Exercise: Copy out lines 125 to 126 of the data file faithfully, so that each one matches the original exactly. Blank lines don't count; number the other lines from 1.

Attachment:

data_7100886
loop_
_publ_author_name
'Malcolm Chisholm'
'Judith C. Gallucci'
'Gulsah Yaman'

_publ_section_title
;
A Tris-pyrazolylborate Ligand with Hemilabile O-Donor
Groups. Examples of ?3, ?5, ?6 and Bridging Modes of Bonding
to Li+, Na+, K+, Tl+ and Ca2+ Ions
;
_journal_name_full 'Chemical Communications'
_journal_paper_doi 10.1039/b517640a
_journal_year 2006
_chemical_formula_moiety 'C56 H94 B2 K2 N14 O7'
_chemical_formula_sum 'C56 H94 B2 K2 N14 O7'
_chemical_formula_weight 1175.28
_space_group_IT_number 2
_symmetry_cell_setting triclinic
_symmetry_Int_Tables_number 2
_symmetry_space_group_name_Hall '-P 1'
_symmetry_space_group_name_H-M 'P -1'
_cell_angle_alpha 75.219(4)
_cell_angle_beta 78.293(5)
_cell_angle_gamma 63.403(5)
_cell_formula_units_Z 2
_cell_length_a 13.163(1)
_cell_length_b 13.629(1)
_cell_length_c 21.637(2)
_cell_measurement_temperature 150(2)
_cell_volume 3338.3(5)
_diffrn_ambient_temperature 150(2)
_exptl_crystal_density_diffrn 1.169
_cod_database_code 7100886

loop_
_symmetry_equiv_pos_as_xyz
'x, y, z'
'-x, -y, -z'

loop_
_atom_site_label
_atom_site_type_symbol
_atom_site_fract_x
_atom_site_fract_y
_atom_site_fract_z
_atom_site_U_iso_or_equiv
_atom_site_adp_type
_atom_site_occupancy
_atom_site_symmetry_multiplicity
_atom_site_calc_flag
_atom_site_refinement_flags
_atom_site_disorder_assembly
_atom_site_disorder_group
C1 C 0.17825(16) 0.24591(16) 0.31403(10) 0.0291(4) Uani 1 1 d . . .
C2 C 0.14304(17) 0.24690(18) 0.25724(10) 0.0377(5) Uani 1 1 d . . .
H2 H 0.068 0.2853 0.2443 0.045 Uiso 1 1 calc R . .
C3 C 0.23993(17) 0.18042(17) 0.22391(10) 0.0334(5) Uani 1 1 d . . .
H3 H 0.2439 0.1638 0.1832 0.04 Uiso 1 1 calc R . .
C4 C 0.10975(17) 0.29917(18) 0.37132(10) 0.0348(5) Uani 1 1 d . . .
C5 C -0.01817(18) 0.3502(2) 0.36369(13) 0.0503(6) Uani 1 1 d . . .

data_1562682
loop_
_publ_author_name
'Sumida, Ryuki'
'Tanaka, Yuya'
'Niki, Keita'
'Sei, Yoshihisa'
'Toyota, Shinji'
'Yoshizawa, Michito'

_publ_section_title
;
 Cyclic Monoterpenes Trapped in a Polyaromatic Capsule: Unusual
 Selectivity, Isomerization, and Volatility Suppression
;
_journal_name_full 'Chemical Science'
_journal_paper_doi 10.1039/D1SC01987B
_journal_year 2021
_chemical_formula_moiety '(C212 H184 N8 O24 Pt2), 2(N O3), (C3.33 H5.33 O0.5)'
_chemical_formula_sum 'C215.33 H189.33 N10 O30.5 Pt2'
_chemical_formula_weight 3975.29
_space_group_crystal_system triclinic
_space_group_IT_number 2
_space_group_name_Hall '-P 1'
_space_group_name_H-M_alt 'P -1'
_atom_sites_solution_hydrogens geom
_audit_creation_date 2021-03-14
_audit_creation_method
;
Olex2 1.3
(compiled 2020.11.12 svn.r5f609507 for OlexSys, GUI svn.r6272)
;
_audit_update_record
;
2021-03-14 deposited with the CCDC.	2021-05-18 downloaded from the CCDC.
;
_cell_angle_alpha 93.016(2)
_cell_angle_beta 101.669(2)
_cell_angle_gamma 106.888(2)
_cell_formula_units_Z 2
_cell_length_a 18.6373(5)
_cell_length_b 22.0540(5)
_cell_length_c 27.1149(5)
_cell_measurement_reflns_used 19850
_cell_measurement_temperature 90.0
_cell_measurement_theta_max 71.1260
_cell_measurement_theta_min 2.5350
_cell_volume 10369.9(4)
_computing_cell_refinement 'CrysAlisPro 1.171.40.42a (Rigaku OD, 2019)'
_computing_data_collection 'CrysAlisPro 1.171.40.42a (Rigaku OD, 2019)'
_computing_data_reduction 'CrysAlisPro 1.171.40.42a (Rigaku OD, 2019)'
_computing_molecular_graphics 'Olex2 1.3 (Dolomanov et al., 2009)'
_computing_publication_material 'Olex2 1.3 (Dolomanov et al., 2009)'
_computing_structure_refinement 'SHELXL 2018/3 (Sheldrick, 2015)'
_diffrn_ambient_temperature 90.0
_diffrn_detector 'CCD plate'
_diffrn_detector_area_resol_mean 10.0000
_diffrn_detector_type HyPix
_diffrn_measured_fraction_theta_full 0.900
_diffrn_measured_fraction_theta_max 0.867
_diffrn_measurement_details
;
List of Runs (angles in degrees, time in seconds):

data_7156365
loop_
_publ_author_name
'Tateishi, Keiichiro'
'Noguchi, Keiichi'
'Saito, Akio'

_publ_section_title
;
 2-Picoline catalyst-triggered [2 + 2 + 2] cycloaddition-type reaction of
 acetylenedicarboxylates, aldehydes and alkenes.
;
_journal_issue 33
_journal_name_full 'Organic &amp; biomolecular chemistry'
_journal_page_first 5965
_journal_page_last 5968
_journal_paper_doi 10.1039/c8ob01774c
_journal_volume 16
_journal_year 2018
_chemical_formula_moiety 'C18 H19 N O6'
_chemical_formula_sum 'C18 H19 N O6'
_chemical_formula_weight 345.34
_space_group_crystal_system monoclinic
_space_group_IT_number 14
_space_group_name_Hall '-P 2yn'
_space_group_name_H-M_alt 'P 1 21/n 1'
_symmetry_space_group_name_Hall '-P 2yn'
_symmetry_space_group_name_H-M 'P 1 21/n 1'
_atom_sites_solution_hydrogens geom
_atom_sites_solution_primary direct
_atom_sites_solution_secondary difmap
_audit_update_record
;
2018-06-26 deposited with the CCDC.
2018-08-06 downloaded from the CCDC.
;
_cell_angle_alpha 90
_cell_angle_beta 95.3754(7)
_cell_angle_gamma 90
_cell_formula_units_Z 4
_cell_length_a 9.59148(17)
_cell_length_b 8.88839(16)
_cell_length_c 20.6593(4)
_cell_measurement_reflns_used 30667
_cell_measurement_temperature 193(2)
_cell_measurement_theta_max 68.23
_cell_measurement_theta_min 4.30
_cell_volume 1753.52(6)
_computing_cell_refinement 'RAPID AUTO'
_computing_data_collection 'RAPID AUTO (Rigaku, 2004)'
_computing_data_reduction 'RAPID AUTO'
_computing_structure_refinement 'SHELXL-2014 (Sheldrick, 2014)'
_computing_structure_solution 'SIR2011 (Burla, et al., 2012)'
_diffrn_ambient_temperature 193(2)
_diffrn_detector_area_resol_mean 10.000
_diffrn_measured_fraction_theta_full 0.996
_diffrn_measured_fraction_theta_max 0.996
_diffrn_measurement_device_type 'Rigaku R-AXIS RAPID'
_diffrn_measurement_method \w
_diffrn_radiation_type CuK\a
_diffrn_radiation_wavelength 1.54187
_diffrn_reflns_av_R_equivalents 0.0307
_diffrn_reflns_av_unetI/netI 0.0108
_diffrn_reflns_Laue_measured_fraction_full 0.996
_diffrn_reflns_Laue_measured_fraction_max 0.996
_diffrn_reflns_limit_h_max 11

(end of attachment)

_publ_author_name
'Tateishi, Keiichiro'